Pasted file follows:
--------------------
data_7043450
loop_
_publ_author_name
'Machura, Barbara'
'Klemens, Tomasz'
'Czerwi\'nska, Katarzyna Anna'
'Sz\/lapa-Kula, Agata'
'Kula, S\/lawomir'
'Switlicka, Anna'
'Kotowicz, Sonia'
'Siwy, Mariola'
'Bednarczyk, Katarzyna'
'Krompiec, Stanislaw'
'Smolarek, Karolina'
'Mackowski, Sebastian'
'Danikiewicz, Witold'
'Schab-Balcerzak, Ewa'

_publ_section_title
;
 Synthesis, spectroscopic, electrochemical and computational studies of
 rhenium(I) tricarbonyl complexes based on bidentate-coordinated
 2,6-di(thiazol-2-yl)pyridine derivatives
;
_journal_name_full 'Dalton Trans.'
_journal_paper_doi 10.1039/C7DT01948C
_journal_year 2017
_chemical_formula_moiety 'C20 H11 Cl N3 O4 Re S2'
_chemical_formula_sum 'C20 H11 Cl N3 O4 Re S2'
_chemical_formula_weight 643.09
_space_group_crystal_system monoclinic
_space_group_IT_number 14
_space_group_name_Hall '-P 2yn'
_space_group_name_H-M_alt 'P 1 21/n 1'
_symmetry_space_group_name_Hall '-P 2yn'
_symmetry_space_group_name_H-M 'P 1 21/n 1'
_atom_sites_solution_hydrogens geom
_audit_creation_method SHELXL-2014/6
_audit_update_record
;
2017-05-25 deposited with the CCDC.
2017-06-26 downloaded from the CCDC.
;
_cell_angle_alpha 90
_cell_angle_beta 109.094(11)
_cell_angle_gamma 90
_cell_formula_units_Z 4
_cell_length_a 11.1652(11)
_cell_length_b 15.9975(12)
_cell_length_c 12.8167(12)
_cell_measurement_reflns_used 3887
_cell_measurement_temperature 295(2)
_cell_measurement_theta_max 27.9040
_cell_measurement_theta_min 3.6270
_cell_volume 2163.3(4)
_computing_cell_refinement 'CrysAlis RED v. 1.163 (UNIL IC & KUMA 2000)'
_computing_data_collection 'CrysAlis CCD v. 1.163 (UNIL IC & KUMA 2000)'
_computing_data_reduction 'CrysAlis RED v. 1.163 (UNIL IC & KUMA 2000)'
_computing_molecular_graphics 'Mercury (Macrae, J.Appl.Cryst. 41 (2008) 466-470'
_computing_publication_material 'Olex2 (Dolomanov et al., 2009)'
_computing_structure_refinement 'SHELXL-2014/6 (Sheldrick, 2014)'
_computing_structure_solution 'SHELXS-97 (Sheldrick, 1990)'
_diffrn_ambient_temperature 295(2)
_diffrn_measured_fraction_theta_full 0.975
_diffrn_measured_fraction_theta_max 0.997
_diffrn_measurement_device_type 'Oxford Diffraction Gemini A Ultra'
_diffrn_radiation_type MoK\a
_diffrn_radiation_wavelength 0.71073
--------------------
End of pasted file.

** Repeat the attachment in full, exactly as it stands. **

data_7043450
loop_
_publ_author_name
'Machura, Barbara'
'Klemens, Tomasz'
'Czerwi\'nska, Katarzyna Anna'
'Sz\/lapa-Kula, Agata'
'Kula, S\/lawomir'
'Switlicka, Anna'
'Kotowicz, Sonia'
'Siwy, Mariola'
'Bednarczyk, Katarzyna'
'Krompiec, Stanislaw'
'Smolarek, Karolina'
'Mackowski, Sebastian'
'Danikiewicz, Witold'
'Schab-Balcerzak, Ewa'

_publ_section_title
;
 Synthesis, spectroscopic, electrochemical and computational studies of
 rhenium(I) tricarbonyl complexes based on bidentate-coordinated
 2,6-di(thiazol-2-yl)pyridine derivatives
;
_journal_name_full 'Dalton Trans.'
_journal_paper_doi 10.1039/C7DT01948C
_journal_year 2017
_chemical_formula_moiety 'C20 H11 Cl N3 O4 Re S2'
_chemical_formula_sum 'C20 H11 Cl N3 O4 Re S2'
_chemical_formula_weight 643.09
_space_group_crystal_system monoclinic
_space_group_IT_number 14
_space_group_name_Hall '-P 2yn'
_space_group_name_H-M_alt 'P 1 21/n 1'
_symmetry_space_group_name_Hall '-P 2yn'
_symmetry_space_group_name_H-M 'P 1 21/n 1'
_atom_sites_solution_hydrogens geom
_audit_creation_method SHELXL-2014/6
_audit_update_record
;
2017-05-25 deposited with the CCDC.
2017-06-26 downloaded from the CCDC.
;
_cell_angle_alpha 90
_cell_angle_beta 109.094(11)
_cell_angle_gamma 90
_cell_formula_units_Z 4
_cell_length_a 11.1652(11)
_cell_length_b 15.9975(12)
_cell_length_c 12.8167(12)
_cell_measurement_reflns_used 3887
_cell_measurement_temperature 295(2)
_cell_measurement_theta_max 27.9040
_cell_measurement_theta_min 3.6270
_cell_volume 2163.3(4)
_computing_cell_refinement 'CrysAlis RED v. 1.163 (UNIL IC & KUMA 2000)'
_computing_data_collection 'CrysAlis CCD v. 1.163 (UNIL IC & KUMA 2000)'
_computing_data_reduction 'CrysAlis RED v. 1.163 (UNIL IC & KUMA 2000)'
_computing_molecular_graphics 'Mercury (Macrae, J.Appl.Cryst. 41 (2008) 466-470'
_computing_publication_material 'Olex2 (Dolomanov et al., 2009)'
_computing_structure_refinement 'SHELXL-2014/6 (Sheldrick, 2014)'
_computing_structure_solution 'SHELXS-97 (Sheldrick, 1990)'
_diffrn_ambient_temperature 295(2)
_diffrn_measured_fraction_theta_full 0.975
_diffrn_measured_fraction_theta_max 0.997
_diffrn_measurement_device_type 'Oxford Diffraction Gemini A Ultra'
_diffrn_radiation_type MoK\a
_diffrn_radiation_wavelength 0.71073